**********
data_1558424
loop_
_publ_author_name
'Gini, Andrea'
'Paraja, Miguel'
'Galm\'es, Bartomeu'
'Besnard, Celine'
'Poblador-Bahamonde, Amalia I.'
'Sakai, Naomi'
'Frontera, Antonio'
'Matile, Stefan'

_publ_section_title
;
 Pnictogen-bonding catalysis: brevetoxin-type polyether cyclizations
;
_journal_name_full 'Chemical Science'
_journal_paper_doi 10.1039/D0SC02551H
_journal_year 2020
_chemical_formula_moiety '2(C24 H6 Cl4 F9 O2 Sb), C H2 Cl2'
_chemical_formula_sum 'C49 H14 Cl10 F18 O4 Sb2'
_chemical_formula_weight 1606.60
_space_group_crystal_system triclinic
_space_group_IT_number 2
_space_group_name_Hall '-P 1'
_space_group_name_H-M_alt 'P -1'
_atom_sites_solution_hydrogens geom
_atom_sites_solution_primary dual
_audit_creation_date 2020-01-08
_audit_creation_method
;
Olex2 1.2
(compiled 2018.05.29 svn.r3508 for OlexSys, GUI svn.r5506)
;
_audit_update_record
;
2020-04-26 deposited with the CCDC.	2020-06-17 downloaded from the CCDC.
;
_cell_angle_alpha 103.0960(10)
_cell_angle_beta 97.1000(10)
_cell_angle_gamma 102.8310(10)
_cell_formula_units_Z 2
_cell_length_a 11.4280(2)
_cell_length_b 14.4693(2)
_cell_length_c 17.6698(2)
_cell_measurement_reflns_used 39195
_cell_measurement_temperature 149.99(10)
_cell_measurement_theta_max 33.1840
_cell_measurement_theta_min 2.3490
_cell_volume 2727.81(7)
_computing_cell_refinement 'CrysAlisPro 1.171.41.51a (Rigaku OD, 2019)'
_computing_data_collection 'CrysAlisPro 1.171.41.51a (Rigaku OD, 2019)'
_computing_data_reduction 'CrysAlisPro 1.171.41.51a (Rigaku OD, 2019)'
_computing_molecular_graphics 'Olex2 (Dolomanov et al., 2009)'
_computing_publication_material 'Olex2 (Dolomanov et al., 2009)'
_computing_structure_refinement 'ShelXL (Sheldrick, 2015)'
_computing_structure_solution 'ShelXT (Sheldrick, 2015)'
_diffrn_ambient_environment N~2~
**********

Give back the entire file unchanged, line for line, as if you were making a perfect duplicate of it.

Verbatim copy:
data_1558424
loop_
_publ_author_name
'Gini, Andrea'
'Paraja, Miguel'
'Galm\'es, Bartomeu'
'Besnard, Celine'
'Poblador-Bahamonde, Amalia I.'
'Sakai, Naomi'
'Frontera, Antonio'
'Matile, Stefan'

_publ_section_title
;
 Pnictogen-bonding catalysis: brevetoxin-type polyether cyclizations
;
_journal_name_full 'Chemical Science'
_journal_paper_doi 10.1039/D0SC02551H
_journal_year 2020
_chemical_formula_moiety '2(C24 H6 Cl4 F9 O2 Sb), C H2 Cl2'
_chemical_formula_sum 'C49 H14 Cl10 F18 O4 Sb2'
_chemical_formula_weight 1606.60
_space_group_crystal_system triclinic
_space_group_IT_number 2
_space_group_name_Hall '-P 1'
_space_group_name_H-M_alt 'P -1'
_atom_sites_solution_hydrogens geom
_atom_sites_solution_primary dual
_audit_creation_date 2020-01-08
_audit_creation_method
;
Olex2 1.2
(compiled 2018.05.29 svn.r3508 for OlexSys, GUI svn.r5506)
;
_audit_update_record
;
2020-04-26 deposited with the CCDC.	2020-06-17 downloaded from the CCDC.
;
_cell_angle_alpha 103.0960(10)
_cell_angle_beta 97.1000(10)
_cell_angle_gamma 102.8310(10)
_cell_formula_units_Z 2
_cell_length_a 11.4280(2)
_cell_length_b 14.4693(2)
_cell_length_c 17.6698(2)
_cell_measurement_reflns_used 39195
_cell_measurement_temperature 149.99(10)
_cell_measurement_theta_max 33.1840
_cell_measurement_theta_min 2.3490
_cell_volume 2727.81(7)
_computing_cell_refinement 'CrysAlisPro 1.171.41.51a (Rigaku OD, 2019)'
_computing_data_collection 'CrysAlisPro 1.171.41.51a (Rigaku OD, 2019)'
_computing_data_reduction 'CrysAlisPro 1.171.41.51a (Rigaku OD, 2019)'
_computing_molecular_graphics 'Olex2 (Dolomanov et al., 2009)'
_computing_publication_material 'Olex2 (Dolomanov et al., 2009)'
_computing_structure_refinement 'ShelXL (Sheldrick, 2015)'
_computing_structure_solution 'ShelXT (Sheldrick, 2015)'
_diffrn_ambient_environment N~2~